22 November 2018
Singing a new song of hope in
the chapel at the Kairos Centre
During this week’s residential meeting of the trustees of the Anglican mission agency USPG United Society Partners in the Gospel), we have met in the Kairos Centre in Roehampton, and have worshipped in the chapel of Maryfield Convent each day.
At the end of a working day [21 November 2018], we joined together in the office of Evening Prayer, and before we began today’s work, the general secretary, the Revd Dr Duncan Dormor, presided at the Eucharist in the chapel, marking Saint Cecilia’s Day.
Referring to the celebration of Saint Cecilia as the patron of song and music, and continuing the theme in my reflection on the Book of Revelation yesterday, he asked us how we can sing a new song of hope (see Revelation 5).
The Chapel at the Kairos Centre in Roehampton, which is almost 80 years old, was blessed and opened on the Feast of the Annunciation, 25 March 1939. Five novices and 13 Jesuit students assisted at the High Mass that day, and nine postulants of the Poor Servants of the Mother of God, the order founded by Mother Magdalen Taylor in 1869, received their habit.
Much of the building work of this chapel was helped by the generosity of Miss Agnes Foley. The Altar was made by Rock of Dublin, Gunnings of Dublin supplied the sanctuary lamp and candlesticks, and a marble plaque depicting the Annunciation came from Italy.
The side altar was donated by a Mr Segrue, and Agnes Foley gave the organ and a statue of the Virgin Mary and the Christ Child that stands in front of the main building.
The stained-glass windows behind the High Altar were the gift of a benefactor of Corston Convent.
The words underneath these stained-glass windows declare in Latin: ‘For God so loved the world that he gave his only Son, so that everyone who believes in him may not perish but may have eternal life’ (see John 3: 16).
The Crucifix and alabaster panelling at the back of the altar and around the Sanctuary was put in place in 1949-1950 as a ‘Thanksgiving Offering’ for the community living through the London bombing during World War II, especially on the night of the burning on 4 February 1944.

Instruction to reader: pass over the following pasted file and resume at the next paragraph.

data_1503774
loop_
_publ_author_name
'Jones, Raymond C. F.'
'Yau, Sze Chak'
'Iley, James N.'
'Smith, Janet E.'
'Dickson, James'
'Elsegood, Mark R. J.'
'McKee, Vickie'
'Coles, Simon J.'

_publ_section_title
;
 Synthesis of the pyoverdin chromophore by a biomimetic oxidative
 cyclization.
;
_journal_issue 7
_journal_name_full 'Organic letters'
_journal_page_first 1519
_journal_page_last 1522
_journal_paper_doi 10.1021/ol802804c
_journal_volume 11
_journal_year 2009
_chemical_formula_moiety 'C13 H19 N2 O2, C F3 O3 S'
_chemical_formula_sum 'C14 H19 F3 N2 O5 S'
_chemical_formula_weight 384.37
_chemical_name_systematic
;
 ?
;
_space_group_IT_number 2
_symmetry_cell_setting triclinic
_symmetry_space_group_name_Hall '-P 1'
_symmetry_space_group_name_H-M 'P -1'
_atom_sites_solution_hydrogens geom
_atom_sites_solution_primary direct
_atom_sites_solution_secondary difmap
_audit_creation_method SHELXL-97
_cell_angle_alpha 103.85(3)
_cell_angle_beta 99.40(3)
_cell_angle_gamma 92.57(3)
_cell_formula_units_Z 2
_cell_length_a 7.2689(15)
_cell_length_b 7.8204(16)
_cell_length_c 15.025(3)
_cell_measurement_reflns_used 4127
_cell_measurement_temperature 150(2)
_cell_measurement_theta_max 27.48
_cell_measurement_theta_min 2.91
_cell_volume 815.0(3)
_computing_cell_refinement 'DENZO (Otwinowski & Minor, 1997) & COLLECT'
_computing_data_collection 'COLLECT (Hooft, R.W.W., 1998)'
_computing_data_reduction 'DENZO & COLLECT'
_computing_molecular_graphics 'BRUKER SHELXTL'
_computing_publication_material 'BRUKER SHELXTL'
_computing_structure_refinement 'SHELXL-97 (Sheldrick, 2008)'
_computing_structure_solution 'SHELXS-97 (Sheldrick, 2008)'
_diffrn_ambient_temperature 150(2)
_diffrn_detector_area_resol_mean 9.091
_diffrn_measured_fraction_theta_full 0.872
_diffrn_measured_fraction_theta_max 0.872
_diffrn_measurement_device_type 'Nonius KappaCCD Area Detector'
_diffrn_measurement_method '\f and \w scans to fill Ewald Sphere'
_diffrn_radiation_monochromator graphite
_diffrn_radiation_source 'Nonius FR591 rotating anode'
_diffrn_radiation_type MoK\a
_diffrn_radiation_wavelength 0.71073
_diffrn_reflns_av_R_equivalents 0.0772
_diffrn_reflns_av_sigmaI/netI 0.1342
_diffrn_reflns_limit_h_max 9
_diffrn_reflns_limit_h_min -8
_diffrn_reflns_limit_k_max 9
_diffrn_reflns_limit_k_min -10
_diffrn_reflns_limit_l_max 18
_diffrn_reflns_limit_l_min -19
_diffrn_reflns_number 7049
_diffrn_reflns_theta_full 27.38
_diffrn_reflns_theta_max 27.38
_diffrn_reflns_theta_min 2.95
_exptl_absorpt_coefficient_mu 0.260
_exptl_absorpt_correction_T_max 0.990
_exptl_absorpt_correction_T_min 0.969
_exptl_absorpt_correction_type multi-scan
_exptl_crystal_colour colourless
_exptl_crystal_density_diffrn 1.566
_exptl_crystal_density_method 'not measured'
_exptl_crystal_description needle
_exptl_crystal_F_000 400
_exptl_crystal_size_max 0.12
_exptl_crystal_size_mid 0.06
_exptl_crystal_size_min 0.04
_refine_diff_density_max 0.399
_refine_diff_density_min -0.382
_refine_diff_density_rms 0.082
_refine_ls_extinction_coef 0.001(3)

On 24 September 1959, the body of the order’s founder, Mother Magdalen Taylor (1832-1900), was moved from her grave in Mortlake Cemetery to a side chapel on the anniversary of the day 90 years earlier when she founded the Poor Servants of the Mother of God in 1869.
The wooden canopy over her tomb reflects her courage and fortitude. The stained-glass windows in this side chapel show her main devotions: the Sacred Heart Pleading (see Hebrews 7: 25), and the Annunciation (see Luke 1: 26). These windows were designed by Daniel and Deborah Burke and were blessed by Bishop John Crowley, former Bishop of Middlesborough on 24 September 2009. The Annunciation window is interesting for it shows the Virgin Mary after the Archangel Gabriel has left.
After Vatican II, the High Altar in the chapel was moved to a new position in the Sanctuary to face the people. Every bit of the old altar was carefully taken apart and placed again in the new design which was approved by Archbishop Cyril Cowderoy of Southwark, and was carried out by Gunnings of Dublin in October 1968.
Our meetings each day have taken place in the Rose Room, once the study hall for the young sisters when the Kairos Centre was the novitiate for the order. The name of this room recalls Sister Rose Joseph, who was the tutor to the nuns and the author of a short biography of Mother Magdalen.
This room on the ground floor faces west and opens onto a York flagged stone terrace that was particularly attractive at sunset yesterday, and looking out onto a frosty morning this morning.